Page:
A Message for Us from the Reagan and Nixon Libraries


Linda and I just returned from impressive and inspiring visits to both the Ronald Reagan and Richard Nixon presidential libraries. The trip was a treasured birthday gift from my sons. I recommend these visits for every patriot. The beautiful memorials are in suburbs of Los Angeles–Simi Valley and Yorba Linda respectively. The journey through periods of history that I personally witnessed real-time brought on many stirring memories and emotions.

I believe Ronald Reagan was the greatest president of my lifetime (I’m 70). He came into office when America was in crisis. Inflation was at a record high, Iran had held 52 U.S. diplomats hostage for 444 days. An attempt to rescue them had been a catastrophe. These and other burdens had sapped America’s energy and tarnished our reputation globally, especially with the Soviet Union. President Reagan’s steel resolve and bold declarations turned our country around in short order. On the day of his inauguration, Iran released the hostages, and very soon the economy was booming again. Later, his hard-line leadership internationally brought down the Soviet Union juggernaut ending the cold war. Nicknamed the “Great Communicator,” he motivated Americans to become positive-thinking patriots. He showed the world what national and international leadership should look like.

I also believe Richard Nixon was one of the greatest presidents of all time. Regrettably, his egregious mistake in Watergate and subsequent resignation overshadows his leadership and accomplishments. President Nixon, like Reagan, began his presidency at a low point for America. Vietnam was dragging our nation down financially, politically, and socially. Communism was a deadly threat to the world with the cold war gaining momentum. There were 591 American prisoners of war  being tortured in North Vietnam and hundreds more unaccounted for. The Nixon White House ultimately negotiated the release of all known prisoners and ended America’s involvement in the war that had taken over 58,000 American lives. President Nixon expanded space exploration exponentially, presided over the first moon landing, and led the peak years of space technology. He was also a great communicator and instilled patriotism across the land.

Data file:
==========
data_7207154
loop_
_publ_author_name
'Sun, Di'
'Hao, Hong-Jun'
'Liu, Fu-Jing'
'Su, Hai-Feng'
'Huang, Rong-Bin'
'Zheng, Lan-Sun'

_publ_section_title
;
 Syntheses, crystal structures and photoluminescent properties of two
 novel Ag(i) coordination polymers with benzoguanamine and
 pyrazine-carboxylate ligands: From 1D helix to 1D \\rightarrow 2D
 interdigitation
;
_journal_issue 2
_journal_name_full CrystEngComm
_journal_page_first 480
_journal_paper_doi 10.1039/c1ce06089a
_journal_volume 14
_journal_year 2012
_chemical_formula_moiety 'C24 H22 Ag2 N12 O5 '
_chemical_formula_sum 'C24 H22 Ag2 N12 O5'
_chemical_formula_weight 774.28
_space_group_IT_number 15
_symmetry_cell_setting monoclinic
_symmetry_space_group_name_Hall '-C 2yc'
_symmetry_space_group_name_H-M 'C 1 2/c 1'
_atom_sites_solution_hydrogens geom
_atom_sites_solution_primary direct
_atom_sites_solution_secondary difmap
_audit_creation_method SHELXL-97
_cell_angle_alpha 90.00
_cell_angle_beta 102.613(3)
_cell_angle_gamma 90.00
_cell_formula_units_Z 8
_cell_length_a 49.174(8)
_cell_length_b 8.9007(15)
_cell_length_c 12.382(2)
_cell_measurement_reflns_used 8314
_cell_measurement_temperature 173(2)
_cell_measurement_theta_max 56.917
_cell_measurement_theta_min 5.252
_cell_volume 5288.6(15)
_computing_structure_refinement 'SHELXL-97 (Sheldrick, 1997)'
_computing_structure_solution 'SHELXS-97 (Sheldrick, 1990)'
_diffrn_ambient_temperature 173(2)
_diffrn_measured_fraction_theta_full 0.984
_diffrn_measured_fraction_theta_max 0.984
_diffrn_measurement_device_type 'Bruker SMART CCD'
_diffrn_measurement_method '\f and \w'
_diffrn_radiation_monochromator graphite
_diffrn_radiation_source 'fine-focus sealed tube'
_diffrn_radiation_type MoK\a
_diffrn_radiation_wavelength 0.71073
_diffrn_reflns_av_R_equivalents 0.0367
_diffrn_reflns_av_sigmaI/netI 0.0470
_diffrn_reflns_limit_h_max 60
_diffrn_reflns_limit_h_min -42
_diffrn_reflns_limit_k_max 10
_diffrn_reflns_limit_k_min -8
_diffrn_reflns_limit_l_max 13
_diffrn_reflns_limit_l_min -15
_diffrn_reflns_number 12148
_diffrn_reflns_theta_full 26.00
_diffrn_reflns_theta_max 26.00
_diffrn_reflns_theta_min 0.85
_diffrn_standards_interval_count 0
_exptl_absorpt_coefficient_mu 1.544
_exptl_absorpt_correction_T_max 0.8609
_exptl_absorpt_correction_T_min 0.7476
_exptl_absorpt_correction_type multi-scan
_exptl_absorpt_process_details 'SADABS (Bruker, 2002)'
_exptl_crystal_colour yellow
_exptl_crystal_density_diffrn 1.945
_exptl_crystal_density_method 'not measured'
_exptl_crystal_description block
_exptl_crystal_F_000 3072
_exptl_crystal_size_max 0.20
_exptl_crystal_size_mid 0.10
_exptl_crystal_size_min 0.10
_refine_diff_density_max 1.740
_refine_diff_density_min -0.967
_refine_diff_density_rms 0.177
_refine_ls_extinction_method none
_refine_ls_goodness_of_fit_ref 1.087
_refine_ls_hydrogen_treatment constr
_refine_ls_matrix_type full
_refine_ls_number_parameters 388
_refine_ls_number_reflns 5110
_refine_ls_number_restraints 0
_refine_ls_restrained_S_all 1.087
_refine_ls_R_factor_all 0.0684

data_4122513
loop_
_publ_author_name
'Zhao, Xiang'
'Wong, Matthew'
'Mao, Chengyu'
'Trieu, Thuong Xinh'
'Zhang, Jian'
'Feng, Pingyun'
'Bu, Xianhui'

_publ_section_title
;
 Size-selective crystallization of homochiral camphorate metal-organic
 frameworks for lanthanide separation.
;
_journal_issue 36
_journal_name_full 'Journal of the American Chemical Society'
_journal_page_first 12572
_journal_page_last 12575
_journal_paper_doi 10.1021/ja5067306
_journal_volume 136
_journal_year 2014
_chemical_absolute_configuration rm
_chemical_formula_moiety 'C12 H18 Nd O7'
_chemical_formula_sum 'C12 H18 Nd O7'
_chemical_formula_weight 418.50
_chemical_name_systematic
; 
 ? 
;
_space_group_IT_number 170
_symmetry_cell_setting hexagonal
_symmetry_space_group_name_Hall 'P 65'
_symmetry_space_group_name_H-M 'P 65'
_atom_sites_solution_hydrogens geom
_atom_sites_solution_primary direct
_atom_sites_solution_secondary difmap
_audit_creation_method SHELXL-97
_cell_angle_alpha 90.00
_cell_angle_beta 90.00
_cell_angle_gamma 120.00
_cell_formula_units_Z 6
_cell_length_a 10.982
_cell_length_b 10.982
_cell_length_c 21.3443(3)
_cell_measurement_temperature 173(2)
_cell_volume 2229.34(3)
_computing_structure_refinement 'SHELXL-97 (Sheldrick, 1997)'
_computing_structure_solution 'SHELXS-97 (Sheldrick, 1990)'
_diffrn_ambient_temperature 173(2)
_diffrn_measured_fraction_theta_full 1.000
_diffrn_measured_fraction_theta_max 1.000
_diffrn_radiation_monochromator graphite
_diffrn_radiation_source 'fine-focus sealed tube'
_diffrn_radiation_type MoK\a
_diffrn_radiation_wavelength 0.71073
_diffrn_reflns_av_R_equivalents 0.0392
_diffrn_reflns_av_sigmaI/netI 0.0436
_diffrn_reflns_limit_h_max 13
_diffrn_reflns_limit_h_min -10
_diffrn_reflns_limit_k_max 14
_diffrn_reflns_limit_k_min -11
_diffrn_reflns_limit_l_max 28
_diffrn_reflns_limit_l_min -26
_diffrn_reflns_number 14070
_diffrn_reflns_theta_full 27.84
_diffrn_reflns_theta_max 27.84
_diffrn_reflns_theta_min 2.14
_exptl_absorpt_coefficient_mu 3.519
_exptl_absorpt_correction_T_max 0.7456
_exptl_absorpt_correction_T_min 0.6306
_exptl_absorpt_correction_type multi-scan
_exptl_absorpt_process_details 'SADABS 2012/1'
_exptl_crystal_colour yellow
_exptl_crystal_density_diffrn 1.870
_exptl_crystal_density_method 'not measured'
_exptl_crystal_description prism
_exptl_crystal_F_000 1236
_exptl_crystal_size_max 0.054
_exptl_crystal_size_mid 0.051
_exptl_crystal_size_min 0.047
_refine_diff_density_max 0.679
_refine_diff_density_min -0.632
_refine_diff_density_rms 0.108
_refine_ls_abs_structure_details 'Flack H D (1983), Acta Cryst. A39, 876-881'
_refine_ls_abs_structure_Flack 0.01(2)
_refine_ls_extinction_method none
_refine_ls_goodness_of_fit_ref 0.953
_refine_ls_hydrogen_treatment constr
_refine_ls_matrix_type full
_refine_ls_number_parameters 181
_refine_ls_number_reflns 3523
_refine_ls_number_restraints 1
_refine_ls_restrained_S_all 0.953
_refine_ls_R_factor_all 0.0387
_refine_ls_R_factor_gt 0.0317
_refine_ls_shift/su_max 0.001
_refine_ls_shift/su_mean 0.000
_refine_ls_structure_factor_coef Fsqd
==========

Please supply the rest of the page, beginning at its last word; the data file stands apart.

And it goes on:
While assimilating the overwhelming stories of these two presidents in my mind and heart, I couldn’t help but wonder what President Trump’s legacy will be, and what his library will portray. He, too, assumed the presidency at a very low point for America. Although he is a positive motivator with abundant plans for turning our county around, few would view him as a statesman who can draw the confidence of the masses. I like most of his policies and welcome his shift toward conservatism. He has built an unprecedented cohort of wise counsel. But, a Reagan or a Nixon he is not.

My hope and prayer is that the Trump presidency will be remembered and memorialized as one that took an America in severe decline morally and economically and turned it around once again. If he is successful, it will likely be because of his expertly picked cabinet, his party’s majority in the House and Senate, and possibly a more conservative Supreme Court.

The Trump library will hopefully showcase a successful and popular presidency as a result of a highly capable staff and favorable Congress. It’s portrayal of the president himself, unlike that of Reagan and Nixon, will be rather bizarre. What do you think?

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